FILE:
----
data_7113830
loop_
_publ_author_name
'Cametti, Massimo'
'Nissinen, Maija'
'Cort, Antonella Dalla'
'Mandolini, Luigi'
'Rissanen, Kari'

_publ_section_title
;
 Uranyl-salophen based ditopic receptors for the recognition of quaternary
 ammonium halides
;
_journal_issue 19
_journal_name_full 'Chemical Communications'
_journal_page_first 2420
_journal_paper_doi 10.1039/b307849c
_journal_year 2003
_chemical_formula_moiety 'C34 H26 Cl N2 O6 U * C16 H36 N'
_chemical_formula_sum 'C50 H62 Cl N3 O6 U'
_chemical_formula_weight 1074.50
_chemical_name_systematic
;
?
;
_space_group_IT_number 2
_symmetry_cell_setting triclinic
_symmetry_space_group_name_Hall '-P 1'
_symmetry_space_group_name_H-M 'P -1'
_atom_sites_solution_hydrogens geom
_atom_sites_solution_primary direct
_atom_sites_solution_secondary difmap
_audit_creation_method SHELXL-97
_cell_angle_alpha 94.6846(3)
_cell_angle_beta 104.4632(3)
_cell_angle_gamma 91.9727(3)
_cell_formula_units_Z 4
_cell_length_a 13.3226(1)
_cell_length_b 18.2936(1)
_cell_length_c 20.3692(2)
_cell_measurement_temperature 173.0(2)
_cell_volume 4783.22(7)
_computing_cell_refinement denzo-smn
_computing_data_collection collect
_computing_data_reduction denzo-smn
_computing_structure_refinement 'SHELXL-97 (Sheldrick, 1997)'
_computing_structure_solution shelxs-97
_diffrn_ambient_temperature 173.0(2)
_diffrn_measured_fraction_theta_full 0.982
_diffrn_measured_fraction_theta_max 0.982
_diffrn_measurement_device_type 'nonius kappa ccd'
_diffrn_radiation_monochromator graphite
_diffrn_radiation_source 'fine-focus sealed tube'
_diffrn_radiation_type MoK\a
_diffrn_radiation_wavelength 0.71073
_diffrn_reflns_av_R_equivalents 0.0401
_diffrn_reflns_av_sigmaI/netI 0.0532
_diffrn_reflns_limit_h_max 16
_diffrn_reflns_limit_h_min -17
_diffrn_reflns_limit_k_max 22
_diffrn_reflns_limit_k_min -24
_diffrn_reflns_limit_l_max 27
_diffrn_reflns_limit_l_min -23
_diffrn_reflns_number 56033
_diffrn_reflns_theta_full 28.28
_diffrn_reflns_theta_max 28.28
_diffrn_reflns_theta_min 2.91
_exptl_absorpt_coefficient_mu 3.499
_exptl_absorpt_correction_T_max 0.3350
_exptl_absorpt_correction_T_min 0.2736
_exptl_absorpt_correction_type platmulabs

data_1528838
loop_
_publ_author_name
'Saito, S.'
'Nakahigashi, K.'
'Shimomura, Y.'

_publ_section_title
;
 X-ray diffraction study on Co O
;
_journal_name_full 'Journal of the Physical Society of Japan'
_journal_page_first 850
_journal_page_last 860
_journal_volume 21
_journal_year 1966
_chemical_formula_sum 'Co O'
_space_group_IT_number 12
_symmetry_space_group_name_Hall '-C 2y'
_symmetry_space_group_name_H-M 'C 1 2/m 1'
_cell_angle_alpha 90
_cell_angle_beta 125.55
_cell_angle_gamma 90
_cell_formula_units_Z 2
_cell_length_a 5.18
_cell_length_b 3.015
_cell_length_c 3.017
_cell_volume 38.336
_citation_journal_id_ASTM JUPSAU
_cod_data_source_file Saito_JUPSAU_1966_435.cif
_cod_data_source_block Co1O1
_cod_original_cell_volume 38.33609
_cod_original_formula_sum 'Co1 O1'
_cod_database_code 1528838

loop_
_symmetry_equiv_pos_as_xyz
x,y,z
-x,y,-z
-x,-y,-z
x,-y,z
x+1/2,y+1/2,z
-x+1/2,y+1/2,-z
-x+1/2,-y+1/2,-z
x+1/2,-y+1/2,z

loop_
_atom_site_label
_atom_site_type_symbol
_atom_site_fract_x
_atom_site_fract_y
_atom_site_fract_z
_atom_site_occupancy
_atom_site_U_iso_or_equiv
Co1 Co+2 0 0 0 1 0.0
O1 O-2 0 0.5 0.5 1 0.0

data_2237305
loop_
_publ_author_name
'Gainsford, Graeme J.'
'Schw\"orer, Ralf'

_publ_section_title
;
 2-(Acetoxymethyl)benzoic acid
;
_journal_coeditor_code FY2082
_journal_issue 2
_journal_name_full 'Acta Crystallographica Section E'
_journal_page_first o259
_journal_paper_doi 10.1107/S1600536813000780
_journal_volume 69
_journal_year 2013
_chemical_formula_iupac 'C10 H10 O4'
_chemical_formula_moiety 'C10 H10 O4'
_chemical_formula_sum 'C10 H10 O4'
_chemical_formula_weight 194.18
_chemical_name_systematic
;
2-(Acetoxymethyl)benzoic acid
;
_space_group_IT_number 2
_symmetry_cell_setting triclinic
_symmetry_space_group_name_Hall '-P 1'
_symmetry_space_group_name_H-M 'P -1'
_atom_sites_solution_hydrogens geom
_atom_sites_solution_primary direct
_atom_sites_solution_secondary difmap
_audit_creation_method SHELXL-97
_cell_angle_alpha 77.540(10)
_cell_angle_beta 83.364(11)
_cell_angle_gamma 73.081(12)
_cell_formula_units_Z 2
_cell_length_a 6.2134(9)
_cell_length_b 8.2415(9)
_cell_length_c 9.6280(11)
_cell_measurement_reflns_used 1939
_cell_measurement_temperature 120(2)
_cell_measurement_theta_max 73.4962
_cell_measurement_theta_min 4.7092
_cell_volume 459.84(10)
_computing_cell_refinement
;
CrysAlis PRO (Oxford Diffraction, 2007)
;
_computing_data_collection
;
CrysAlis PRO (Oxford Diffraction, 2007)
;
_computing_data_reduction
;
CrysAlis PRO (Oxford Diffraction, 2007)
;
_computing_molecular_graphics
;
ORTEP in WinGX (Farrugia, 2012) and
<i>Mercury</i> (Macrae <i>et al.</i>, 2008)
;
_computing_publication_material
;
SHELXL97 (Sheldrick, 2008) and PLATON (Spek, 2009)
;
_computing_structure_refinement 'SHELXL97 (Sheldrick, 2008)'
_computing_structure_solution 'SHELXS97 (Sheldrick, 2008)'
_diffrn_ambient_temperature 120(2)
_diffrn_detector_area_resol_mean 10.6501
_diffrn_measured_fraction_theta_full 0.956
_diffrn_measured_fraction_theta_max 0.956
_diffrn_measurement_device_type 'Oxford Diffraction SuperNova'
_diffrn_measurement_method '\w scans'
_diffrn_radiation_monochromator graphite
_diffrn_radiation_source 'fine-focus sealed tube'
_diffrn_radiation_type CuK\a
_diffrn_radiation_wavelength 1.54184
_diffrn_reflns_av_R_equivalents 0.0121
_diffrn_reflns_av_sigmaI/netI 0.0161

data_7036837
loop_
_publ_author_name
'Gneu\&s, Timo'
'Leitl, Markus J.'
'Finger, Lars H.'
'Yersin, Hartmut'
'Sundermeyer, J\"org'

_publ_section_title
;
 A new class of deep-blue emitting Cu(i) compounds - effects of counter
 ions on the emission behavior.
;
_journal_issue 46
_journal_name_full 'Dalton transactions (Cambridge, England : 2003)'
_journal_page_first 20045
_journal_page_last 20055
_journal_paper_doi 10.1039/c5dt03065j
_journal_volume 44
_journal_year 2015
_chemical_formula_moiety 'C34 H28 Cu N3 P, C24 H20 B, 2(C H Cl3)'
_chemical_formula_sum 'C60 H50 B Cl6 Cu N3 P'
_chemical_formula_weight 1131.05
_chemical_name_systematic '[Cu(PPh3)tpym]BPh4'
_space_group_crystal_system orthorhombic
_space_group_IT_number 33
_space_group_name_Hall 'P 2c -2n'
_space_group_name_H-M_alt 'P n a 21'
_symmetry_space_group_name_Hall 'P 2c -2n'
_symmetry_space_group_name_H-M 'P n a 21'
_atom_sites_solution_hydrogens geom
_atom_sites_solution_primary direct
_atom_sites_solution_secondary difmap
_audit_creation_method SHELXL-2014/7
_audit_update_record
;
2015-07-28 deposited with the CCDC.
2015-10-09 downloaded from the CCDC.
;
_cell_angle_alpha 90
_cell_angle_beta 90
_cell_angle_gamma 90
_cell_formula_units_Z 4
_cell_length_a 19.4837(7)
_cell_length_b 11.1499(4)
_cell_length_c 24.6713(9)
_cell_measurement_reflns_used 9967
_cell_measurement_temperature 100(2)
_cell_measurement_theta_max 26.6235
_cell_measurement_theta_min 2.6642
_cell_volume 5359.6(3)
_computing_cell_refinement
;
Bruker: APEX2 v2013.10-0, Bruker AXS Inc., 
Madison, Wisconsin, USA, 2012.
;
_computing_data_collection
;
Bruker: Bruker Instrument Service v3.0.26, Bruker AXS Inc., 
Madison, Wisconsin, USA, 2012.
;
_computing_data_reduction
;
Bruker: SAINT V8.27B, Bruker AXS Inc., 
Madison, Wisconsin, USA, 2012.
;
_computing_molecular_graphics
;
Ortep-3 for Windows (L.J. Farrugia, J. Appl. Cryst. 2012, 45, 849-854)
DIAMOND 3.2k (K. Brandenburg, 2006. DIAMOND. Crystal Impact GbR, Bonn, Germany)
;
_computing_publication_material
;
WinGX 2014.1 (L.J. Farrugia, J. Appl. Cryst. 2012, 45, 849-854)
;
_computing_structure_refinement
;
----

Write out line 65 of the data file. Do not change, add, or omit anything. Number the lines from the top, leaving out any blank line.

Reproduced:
_diffrn_reflns_theta_full 28.28